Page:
• Reach out to your circle of friends. “You’d be surprised by how many people in your circle already contribute to a charity, and don’t say anything about it,” she said.
Casias said these events have reinforced her spiritual values. “To be forthcoming, I wasn’t always the best citizen,” she said. Since turning her life around, she said she feels empowered by her ability to give back and watch her efforts grow through the organizations she supports. “When you’re doing everything you’re supposed to do, God just puts things in front of you and gives you everything you need.”

Epiphany Community Health Outreach Services (ECHOS) is currently seeking underwriters for a June 18th shredding fundraiser with Susan Casias and Texas Security Shredding. To support this event, please contact her at susan@sitesbysusan.com or (713) 320-8019.

Guest Feature: Continuity of Plans for Nonprofit Organizations

By Sharie A. Blanton
Guest Contributor, Gulf Coast Philanthropy

As we embark upon the month of June we are reminded that hurricane season is upon us once again. Luckily for south Florida, our major disasters are somewhat seasonal and predictable and therefore we should be better prepared than some of our neighbors facing unannounced tragedies such as earthquakes, flooding and tornado damage.  

As community based organizations we have a responsibility to: 1) protect our staff and property (physical assets and agency records); and 2) also to serve as a resource to our community in times of need. In my area, the Miami Dade County Office of Emergency Management has a template for organizations to use. Organization may also design their own plan or to update/strengthen your existing plan using the Continuity of Operations Plan provided by the Virtual Community Action Network

According to the county-provided Continuity of Operations Plan, “the plan should develop procedures for alerting, notifying, activating and deploying employees; identify mission essential functions; establish an alternate facility; and roster personnel with authority and knowledge of functions.”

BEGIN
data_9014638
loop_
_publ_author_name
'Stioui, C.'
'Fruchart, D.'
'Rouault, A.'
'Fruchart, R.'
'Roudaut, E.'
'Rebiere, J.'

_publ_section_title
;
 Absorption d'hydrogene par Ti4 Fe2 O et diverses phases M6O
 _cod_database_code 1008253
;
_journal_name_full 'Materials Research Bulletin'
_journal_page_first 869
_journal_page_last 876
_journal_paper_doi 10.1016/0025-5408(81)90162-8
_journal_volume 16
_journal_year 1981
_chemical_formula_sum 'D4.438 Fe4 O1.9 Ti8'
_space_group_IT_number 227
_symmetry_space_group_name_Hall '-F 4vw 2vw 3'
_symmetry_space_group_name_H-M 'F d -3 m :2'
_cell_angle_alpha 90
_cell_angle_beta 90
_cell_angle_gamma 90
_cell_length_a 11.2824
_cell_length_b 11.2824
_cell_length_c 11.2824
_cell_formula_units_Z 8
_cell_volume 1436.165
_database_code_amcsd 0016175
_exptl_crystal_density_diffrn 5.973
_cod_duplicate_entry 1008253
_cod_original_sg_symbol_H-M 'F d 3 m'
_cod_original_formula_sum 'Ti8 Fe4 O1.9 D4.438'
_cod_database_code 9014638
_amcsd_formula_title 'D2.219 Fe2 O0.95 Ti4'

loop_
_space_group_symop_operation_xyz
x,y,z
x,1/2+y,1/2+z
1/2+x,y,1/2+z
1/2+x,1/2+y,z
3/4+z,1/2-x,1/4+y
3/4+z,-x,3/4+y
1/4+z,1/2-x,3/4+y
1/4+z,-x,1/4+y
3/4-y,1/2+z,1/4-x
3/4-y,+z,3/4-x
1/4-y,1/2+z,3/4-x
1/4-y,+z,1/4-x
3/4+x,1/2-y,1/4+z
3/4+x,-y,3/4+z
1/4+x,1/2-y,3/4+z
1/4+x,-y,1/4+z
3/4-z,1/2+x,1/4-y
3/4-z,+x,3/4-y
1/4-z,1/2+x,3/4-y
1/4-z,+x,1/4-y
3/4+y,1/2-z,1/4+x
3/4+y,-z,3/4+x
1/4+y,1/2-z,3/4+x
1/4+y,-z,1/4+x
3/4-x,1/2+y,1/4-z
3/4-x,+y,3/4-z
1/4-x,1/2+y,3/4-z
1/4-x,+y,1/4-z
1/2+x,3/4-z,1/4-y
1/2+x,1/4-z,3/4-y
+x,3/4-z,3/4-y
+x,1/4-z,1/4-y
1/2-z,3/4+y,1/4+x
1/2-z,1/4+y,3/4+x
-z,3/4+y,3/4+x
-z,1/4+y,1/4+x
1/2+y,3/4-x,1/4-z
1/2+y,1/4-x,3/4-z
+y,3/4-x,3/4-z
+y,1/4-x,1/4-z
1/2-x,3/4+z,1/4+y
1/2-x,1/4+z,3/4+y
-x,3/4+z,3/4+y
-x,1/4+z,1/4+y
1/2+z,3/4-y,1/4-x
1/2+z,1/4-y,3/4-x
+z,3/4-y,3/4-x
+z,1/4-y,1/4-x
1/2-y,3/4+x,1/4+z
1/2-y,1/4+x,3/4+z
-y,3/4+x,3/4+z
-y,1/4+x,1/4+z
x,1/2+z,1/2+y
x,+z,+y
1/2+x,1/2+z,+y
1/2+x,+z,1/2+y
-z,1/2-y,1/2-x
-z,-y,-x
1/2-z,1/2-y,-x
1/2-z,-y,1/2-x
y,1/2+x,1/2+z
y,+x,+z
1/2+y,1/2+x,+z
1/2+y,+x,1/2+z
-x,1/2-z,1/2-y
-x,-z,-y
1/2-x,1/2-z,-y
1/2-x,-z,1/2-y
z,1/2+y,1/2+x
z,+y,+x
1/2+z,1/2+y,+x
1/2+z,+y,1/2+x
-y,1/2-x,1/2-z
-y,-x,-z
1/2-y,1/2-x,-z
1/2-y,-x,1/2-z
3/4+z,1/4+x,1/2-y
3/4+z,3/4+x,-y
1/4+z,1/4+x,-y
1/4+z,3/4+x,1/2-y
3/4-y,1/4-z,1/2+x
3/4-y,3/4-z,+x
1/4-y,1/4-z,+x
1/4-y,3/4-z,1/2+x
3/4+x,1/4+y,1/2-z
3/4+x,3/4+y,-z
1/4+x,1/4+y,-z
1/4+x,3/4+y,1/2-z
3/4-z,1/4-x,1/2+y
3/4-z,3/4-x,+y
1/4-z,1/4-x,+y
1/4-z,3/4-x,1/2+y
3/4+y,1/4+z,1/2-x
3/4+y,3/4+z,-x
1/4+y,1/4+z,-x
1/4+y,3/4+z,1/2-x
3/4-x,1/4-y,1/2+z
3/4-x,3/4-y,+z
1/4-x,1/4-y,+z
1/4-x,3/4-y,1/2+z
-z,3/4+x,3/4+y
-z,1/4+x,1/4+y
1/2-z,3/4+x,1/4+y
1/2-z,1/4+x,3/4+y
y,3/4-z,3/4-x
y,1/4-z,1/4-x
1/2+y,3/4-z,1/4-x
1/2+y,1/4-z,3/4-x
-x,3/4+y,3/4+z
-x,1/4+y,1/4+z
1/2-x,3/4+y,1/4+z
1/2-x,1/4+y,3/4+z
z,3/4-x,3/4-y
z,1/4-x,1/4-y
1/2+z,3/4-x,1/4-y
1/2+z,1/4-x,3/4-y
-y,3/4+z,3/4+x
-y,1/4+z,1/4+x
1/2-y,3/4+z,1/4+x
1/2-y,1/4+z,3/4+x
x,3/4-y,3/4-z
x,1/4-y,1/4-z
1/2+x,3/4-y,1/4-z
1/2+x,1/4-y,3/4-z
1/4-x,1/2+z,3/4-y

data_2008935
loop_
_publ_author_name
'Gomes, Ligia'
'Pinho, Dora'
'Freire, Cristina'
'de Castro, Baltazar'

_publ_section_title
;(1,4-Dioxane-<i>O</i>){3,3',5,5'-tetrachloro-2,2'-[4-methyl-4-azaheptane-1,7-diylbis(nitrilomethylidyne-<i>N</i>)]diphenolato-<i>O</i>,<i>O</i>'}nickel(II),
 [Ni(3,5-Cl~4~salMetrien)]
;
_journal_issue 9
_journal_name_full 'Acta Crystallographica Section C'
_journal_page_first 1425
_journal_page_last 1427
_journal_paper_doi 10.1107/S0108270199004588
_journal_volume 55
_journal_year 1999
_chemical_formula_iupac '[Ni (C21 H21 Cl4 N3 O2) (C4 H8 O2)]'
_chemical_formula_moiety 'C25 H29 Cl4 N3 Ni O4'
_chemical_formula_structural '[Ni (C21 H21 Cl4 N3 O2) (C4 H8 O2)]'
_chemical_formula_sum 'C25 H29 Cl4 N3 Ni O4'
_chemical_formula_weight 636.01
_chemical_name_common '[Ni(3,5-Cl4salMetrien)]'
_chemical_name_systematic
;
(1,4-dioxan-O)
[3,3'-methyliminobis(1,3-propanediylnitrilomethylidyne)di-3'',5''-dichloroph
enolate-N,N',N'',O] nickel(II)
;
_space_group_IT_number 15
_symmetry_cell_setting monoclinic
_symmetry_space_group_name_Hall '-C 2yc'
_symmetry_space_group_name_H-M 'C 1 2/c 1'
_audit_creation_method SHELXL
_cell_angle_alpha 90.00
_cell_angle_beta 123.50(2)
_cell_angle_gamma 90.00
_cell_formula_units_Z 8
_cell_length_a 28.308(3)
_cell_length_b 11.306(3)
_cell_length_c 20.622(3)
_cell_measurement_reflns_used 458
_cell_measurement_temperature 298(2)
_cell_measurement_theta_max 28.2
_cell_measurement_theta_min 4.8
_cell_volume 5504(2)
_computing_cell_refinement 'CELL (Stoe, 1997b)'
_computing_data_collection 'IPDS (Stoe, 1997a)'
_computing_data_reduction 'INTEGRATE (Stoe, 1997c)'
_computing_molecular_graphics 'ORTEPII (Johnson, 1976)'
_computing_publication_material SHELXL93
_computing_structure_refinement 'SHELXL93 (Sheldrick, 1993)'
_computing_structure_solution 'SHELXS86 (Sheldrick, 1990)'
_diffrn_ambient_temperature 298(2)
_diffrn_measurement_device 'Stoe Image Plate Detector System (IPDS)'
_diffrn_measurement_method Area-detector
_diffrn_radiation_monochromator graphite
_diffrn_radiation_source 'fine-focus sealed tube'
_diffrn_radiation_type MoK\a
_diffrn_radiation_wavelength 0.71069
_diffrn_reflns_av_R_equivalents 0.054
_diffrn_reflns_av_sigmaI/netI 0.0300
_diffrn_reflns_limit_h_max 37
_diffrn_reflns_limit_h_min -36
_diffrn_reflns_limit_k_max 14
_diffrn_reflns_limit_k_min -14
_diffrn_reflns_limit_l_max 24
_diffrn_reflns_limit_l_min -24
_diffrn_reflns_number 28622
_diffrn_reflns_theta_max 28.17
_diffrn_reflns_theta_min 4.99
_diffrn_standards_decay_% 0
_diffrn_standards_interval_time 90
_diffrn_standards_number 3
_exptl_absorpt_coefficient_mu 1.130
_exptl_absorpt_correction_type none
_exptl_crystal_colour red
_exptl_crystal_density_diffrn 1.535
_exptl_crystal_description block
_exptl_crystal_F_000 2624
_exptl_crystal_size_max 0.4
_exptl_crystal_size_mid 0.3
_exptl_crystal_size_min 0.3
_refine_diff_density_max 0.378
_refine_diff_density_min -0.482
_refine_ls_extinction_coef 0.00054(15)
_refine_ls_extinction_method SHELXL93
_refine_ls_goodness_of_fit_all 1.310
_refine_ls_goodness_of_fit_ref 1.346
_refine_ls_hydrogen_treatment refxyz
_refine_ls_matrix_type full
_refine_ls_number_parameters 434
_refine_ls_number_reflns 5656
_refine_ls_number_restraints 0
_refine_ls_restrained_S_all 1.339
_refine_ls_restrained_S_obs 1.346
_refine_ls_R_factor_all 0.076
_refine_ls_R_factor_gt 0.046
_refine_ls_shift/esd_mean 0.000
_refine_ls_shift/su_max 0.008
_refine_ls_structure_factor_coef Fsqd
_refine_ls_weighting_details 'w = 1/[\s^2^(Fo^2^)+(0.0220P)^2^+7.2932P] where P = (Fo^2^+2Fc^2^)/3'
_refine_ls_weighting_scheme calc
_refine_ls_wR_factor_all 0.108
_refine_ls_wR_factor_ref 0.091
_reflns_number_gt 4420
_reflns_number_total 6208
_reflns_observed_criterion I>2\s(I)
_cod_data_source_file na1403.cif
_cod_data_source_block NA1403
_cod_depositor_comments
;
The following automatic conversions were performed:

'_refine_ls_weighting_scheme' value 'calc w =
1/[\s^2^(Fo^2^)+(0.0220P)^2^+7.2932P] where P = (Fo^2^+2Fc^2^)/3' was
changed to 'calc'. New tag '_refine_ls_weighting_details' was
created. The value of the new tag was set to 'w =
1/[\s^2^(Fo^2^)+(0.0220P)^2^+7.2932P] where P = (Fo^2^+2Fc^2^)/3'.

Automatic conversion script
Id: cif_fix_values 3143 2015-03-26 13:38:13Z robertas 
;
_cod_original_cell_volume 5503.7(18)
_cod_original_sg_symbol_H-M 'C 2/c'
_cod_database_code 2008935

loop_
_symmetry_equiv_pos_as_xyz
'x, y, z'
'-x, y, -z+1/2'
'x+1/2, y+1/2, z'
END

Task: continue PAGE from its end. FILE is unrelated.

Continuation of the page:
Disaster and emergency preparedness should not be limited to the hurricane season and wind and water damage.   Fire, electricity outages and hazardous waste spills are probably more likely to occur than an explosion at Florida's Turkey Point or a tsunami in Biscayne Bay. Having mission-critical information stored in a secure and accessible off-site location or on the “cloud” are great first steps to ensuring data is not lost and downtime can be minimized. 

An Emergency Communications Plan should be in place to share critical information with key people and agencies. Defining, in advance, what role your agency can serve in the event of a localized disaster is another value-added sign of your organization’s commitment to the community’s well-being.  Residents might seek your agency out in a disaster as a communal gathering place and a source of information and safety whether you plan for that to happen or not. Is your organization ready?  

Sharie A. Blanton is Managing Director of Conscious Connections LLC in Miami, Florida. She provides strategic advisory consulting to local and international nonprofits and emerging social enterprises.

Wednesday, May 25, 2011

Texas Entrepreneur and Prairie View Graduate Inspires Austin Youth to Achieve

By Shannon Prudhomme
Contributor, Gulf Coast Philanthropy

Cover of Mittchell's self-published
book. To win an autographed copy,
scroll to the end of this article.

Photo courtesy of R. Mittchell
Most people never refer back to past homework assignments for inspiration, let alone to just review them. However, Ramont Mittchell, owner of Austin-based Supreme Clientele Hair and Massage Studio, referenced an assignment from an old college course and converted it into a successful business.

“A friend and I developed the idea for the business for my engineering economics course while at Prairie View [A&M University],” he said. “I am literally carrying out the exact concept now.”

The project detailed futuristic barbershops that included innovative technology for clients. “My business actually has a cafĂ©, private TV rooms and Wi-Fi internet for clients,” he said. “People can come on their lunch break and get their hair done.”

In addition to his salon, Mittchell is also an author and fitness trainer. “My philosophy is that everything I can do well, I will turn into a business,” he said. “I am essentially turning myself into a walking portfolio.”